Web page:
New York’s potentially big step toward lowering the threshold from a 60- to 40-hour overtime rule for farm workers that could be phased in over the next 10 years is not being met with optimism by local and state officials.
The vote by the three-member wage board capped a series of public hearings this month that heated up debate over compensation for agricultural workers in New York, many from Mexico, Guatemala and other foreign countries. State Sen. George Borrello said the decision is “potentially fatal blow” to those in agriculture.
“The Farm Laborers Wage Board and the Democrat One-Party-Rule which empowered them have dealt a potentially fatal blow to the livelihoods of New York State’s hard working farm families with the devastating decision to recommend lowering the farm worker overtime threshold to 40 hours per week,” he said. This move will spell the beginning of the end for many farms in this once-vibrant industry and force others to scale down production, increase automation or relocate.
“This decision is also a blow to the farm workers, who activists claim will be the ‘beneficiaries’ of this change. These workers have been outspoken over the past several months about their opposition to a lower threshold and the smaller paychecks that would result. Our state already lost many of these workers when the 60-hour threshold was imposed, in favor of Ohio, Pennsylvania and other agriculture-friendly states. That exodus will now become a stampede, thanks to this capitulation to radical activists.”
The board voted Friday to lower the farm threshold by four hours every other year, starting with overtime after 56 hours on or after Jan. 1, 2024. The recommendations were approved in a series of 2-1 votes, with member David Fisher, representing the New York Farm Bureau, opposing them.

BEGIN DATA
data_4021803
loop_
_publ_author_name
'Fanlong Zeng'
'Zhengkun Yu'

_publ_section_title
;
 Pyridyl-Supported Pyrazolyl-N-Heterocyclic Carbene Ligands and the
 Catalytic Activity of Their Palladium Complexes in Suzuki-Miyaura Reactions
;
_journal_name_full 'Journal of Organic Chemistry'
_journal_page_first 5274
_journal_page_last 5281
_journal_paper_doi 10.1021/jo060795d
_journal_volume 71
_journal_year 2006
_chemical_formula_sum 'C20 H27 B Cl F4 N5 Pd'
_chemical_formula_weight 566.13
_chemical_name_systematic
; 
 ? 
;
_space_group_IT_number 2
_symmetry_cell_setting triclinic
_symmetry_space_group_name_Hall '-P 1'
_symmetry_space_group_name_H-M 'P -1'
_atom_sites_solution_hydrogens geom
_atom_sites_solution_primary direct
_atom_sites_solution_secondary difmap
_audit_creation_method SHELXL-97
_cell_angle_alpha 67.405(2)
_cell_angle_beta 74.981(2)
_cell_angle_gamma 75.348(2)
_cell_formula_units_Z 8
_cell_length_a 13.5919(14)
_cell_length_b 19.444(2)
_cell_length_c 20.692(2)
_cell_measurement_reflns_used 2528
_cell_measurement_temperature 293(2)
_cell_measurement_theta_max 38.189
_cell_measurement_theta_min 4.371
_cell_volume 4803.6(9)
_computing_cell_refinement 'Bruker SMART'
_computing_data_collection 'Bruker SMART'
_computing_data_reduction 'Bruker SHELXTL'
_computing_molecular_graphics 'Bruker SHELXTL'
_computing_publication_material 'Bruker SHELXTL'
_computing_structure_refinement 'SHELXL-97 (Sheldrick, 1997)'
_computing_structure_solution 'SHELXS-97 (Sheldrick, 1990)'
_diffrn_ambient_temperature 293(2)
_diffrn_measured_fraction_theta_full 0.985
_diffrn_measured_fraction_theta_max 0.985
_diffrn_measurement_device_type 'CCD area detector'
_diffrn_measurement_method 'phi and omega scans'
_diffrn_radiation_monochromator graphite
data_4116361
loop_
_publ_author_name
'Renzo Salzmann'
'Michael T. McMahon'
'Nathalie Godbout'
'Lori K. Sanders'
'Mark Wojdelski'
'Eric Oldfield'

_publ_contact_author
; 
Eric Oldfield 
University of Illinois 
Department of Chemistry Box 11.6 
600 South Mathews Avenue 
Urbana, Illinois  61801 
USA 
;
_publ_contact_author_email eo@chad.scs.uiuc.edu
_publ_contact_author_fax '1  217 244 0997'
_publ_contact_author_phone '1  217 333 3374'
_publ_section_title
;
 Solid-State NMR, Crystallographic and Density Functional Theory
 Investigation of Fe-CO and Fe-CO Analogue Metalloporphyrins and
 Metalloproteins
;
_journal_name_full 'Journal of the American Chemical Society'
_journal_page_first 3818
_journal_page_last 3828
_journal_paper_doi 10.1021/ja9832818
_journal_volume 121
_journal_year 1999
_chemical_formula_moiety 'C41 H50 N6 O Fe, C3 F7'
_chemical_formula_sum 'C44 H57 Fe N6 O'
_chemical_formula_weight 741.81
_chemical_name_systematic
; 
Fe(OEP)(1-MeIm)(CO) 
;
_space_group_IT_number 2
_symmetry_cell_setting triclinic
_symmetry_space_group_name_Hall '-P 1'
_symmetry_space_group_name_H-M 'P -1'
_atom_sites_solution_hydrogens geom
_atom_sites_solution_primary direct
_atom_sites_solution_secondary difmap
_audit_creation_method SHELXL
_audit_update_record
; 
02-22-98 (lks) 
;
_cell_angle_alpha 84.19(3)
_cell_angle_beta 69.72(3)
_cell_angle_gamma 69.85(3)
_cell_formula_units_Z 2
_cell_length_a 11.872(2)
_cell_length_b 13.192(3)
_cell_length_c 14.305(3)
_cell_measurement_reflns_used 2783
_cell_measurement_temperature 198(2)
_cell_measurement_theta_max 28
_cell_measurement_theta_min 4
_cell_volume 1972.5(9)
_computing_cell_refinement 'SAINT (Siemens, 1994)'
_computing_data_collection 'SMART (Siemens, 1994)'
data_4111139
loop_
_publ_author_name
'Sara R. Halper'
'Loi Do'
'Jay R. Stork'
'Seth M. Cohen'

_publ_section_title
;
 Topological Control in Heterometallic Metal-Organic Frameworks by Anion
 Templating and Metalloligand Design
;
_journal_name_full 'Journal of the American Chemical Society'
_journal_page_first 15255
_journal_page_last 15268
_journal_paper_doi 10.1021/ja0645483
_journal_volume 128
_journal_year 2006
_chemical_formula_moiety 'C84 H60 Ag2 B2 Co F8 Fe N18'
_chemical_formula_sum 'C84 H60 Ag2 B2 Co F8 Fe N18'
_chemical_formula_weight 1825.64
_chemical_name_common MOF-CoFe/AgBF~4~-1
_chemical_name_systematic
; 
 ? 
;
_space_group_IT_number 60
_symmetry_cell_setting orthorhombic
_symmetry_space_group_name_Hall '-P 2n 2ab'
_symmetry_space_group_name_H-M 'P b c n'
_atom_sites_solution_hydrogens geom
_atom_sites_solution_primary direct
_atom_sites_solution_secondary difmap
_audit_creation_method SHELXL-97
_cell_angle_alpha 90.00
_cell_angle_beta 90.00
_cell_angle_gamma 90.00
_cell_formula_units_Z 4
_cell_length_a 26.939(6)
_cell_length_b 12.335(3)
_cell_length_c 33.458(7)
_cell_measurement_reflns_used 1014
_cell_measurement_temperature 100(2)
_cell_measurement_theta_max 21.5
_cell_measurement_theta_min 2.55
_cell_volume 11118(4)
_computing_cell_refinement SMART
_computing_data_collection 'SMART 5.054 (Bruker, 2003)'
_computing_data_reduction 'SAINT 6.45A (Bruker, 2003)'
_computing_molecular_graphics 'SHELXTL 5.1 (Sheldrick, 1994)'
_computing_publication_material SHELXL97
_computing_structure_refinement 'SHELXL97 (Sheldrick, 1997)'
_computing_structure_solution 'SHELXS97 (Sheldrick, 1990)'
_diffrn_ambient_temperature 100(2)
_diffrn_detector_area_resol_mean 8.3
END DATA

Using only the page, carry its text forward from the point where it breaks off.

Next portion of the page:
“Agricultural production, diversification, and job availability will suffer,” wrote the Grow NY Farms coalition. “That is no scare tactic. We have already seen farmworkers leave the state for more hours of work and production shift to less labor-intensive crops since the farm labor legislation was enacted in January 2020. Further collapse of New York agriculture is on the hands of those who spread falsehoods and look to destroy the livelihoods of farmworkers they say they represent. This is also a loss for New Yorkers who enjoy and depend on access to local food, something that was highlighted during the pandemic.”
Average hourly wages for agricultural workers in the region last year were $16.16, according to federal figures, though some earn the minimum wage of $13.20.
This morning, the New York Farm Bureau will outline its top state priorities for the 2022 legislative session as well as discuss Friday’s Farm Labor Wage Board overtime threshold decision in a virtual press conference. Bureau members will also highlight important funding in the Executive Budget. Many of the legislative goals this year will focus on agricultural investments including environmental funding to address climate change, processing needs, and support for farm beverage producers.
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